— It was not a good season for Division III Defiance College in Ohio. The Yellow Jackets went 1-9, and opponents registered 85 red zone trips in those 10 games — more than two per quarter. Though they penetrated Defiance’s red zone often, opponents often met a brick wall once they got there: only 34 of those 85 attempts found the end zone, good for only 40 percent. In total, opponents scored points 39 times in 85 tries.
— Sam Houston State edged Illinois Wesleyan in tackles for loss. Illinois Wesleyan posted 109 over 10 games, while Sam Houston State registered 131 in 12, good for 10.92 per game.
Without further ado, here are your statistical champions for the 2019 college football season.
FBS: LSU — 48.4 points per game
FCS: Dayton — 42.5
D2: Minnesota State — 47.5
D3: Mount Union (Ohio) — 55.2
NAIA: Morningside (Iowa) — 52.5
FBS: LSU — 568.4 yards per game
FCS: Eastern Washington — 524.8
D2: Central Missouri — 547.5
D3: Mount Union (Ohio) — 569.6
NAIA: Morningside (Iowa) — 563.4
Yards Per Play
FBS: Oklahoma — 7.96
FCS: North Dakota State — 7.34
D2: Valdosta State (Ga.) — 7.64
D3: Hardin-Simmons (Texas) — 8.05
NAIA: Morningside (Iowa) — 7.47
FBS: Navy — 360.54 yards per game
FCS: Kennesaw State — 342.4
D2: Harding (Ark.) — 373.6
D3: Springfield (Mass.) — 357.4
NAIA: Bethel (Kan.) — 371.3
Yards Per Carry
FBS: Clemson — 6.37
FCS: North Dakota State — 6.40
D2: Valdosta State — 6.80
D3: Birmingham-Southern (Ala.) — 6.62
NAIA: Bethel (Kan.) — 6.62
FBS: Washington State — 437.2 yards per game
FCS: Northern Arizona — 361.0
D2: Shepherd (W. Va.) — 347.0
D3: Linfield (Ore.) — 379.2
NAIA: Morningside (Iowa) — 327.4
FBS: Alabama — 199.61
FCS: North Dakota State — 177.71
D2: Harding (Ark.) — 224.68
D3: Mount Union (Ohio) — 223.24
NAIA: Kansas Wesleyan — 188.62
Third Down Conversions
FBS: Ohio State — 55.2 percent
FCS: Dayton — 57.1
D2: Ouachita Baptist (Ark.) — 62.3
D3: Gustavus Adolphus (Minn.) — 57.9
NAIA: Morningside (Iowa) — 58.1
Red Zone Offense
FBS: Kansas State — 96.2 percent
FCS: Dayton — 94.5
D2: Northwest Missouri State — 97.6
D3: North Central (Ill.)/Widener (Pa.) — 92.7
FBS: Georgia — 12.6 points per game
FCS: North Dakota State — 12.3
D2: Harding (Ark.) — 12.3
D3: Wheaton (Ill.) — 8.9
NAIA: Grand View (Iowa) — 11.1
FBS: Ohio State — 259.7 yards per game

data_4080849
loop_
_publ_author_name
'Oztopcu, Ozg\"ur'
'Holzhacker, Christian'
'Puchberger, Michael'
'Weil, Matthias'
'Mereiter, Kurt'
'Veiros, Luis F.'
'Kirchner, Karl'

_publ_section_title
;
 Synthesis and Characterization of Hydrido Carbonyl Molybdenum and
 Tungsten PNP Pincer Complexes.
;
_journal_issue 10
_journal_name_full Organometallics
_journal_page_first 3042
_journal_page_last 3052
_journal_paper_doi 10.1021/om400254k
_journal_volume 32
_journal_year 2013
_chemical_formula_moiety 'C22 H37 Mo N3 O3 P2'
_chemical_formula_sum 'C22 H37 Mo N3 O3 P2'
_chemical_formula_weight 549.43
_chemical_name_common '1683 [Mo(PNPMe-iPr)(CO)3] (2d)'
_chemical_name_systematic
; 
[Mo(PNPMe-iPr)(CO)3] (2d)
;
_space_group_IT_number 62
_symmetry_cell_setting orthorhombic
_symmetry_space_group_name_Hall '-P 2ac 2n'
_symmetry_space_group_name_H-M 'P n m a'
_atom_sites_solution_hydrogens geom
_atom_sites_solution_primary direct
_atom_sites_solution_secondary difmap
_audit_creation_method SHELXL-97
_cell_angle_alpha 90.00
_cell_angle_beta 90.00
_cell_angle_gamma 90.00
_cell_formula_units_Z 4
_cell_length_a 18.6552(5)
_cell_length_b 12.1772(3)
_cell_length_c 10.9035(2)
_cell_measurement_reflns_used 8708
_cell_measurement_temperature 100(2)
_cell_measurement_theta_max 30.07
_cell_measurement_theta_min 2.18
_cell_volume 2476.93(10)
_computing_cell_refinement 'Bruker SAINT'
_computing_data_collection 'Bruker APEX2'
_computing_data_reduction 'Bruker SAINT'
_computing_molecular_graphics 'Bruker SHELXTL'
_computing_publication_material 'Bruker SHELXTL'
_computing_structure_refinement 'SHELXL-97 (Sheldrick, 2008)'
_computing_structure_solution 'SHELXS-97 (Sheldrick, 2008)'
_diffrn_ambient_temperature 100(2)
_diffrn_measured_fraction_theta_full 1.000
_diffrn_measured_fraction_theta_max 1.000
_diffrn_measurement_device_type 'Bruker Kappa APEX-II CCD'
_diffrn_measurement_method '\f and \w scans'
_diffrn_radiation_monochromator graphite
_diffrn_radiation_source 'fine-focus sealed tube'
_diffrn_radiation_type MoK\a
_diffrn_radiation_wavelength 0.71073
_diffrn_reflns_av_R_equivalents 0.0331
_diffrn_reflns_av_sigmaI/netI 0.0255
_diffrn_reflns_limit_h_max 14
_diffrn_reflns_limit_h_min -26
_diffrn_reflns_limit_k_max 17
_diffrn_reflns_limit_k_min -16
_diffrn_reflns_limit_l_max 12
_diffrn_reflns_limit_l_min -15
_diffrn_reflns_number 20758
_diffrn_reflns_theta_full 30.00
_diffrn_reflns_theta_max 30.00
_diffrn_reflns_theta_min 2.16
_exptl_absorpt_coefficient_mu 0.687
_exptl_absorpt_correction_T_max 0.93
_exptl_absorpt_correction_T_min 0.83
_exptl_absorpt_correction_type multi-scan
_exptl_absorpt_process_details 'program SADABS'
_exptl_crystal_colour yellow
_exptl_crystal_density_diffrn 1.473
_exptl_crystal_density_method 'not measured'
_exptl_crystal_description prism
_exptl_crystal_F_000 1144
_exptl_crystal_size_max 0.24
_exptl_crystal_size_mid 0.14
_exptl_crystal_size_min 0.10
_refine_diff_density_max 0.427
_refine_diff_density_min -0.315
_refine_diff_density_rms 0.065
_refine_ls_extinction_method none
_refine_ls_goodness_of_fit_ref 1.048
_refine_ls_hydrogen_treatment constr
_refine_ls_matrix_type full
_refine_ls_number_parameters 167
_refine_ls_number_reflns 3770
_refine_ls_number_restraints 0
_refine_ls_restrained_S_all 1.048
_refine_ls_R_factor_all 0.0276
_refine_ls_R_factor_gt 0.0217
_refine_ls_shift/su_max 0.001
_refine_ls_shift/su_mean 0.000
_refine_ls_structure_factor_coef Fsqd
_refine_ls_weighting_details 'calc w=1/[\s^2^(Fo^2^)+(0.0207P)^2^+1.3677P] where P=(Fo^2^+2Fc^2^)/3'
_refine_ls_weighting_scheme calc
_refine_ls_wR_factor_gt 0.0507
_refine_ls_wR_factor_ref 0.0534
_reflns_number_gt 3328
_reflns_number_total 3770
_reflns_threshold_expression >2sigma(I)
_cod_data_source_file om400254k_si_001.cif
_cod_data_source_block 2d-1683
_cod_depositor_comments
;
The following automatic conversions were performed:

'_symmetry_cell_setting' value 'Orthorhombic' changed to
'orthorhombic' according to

FCS: James Madison — 270.2
D2: Minnesota-Duluth — 250.3
D3: Wheaton (Ill.) — 202.7
NAIA: Marian (Ind.) — 231.9
Yards Per Play Allowed
FBS: Ohio State — 4.13
FCS: Sam Houston State — 4.37
D2: Tarleton State (Texas) — 3.95
D3: Wheaton (Ill.) — 3.20
NAIA: Marian (Ind.) — 3.53
FBS: Georgia — 74.6 yards per game
FCS: Sam Houston State — 69.9
D2: California U. of Pa. — 57.4
D3: Brockport (N.Y.) — 35.1
NAIA: Langston (Okla.) — 53.9
Yards Per Carry Allowed
FBS: Penn State — 2.55
FCS: Sam Houston State — 2.15
D2: St. Cloud State (Minn.) — 2.11
D3: Brockport (N.Y.) — 1.44
NAIA: Langston (Okla.) — 1.76
FBS: Ohio State — 156 yards per game
FCS: North Dakota State — 138.6
D2: Winston-Salem (N.C.) — 131.8
D3: Finlandia (Mich.) — 99.3
NAIA: Reinhardt (Ga.) — 133.8
Pass Efficiency Defense
FBS: Ohio State — 97.50
FCS: South Carolina State — 104.38
D2: Ferris State (Mich.) — 84.47
D3: Wheaton (Ill.) — 86.55
NAIA: Marian (Ind.) — 89.63
Sacks Per Game
FBS: Pitt/SMU — 3.9
FCS: Harvard — 4.3
D2: Concordia-St. Paul (Minn.) — 3.7
D3: Illinois Wesleyan — 4.5
NAIA: Georgetown (Ky.) — 3.9
Tackles For Loss Per Game
FBS: UCF — 9.1
FCS: Sam Houston State — 10.9
D2: Tarleton State (Texas) — 10.8
D3: Illinois Wesleyan — 10.9
Third Down Defense
FBS: Wisconsin — 27.3 percent
FCS: Sam Houston State — 27.9
D2: Colorado School of Mines — 24.3
D3: Brockport (N.Y.) — 22.6
NAIA: Langston (Okla.) — 21.0
Red Zone Defense
FBS: Louisiana Tech — 64.7 percent
FCS: Illinois State — 61.4
D2: Grand Valley State (Mich.) — 53.6
D3: Defiance (Ohio) — 45.9
FBS: Florida Atlantic — 2.3 per game
FCS: Alcorn — 2.8
D2: Colorado State-Pueblo — 3.0
D3: Mary Hardin-Baylor (Texas) — 3.1
FBS: Florida Atlantic — 1.50
FCS: Incarnate Word — 1.33
D2: Colorado State-Pueblo — 1.92
D3: Mary Hardin-Baylor (Texas) — 2.08
NAIA: Lindsey Wilson (Ky.) — 1.60
Penalties Per Game
FBS: Air Force — 3.2
FCS: Princeton — 3.5
D2: Minot State (N.D.) — 4.1
D3: Plymouth State (N.H.) — 2.8
NAIA: Indiana Wesleyan — 4.4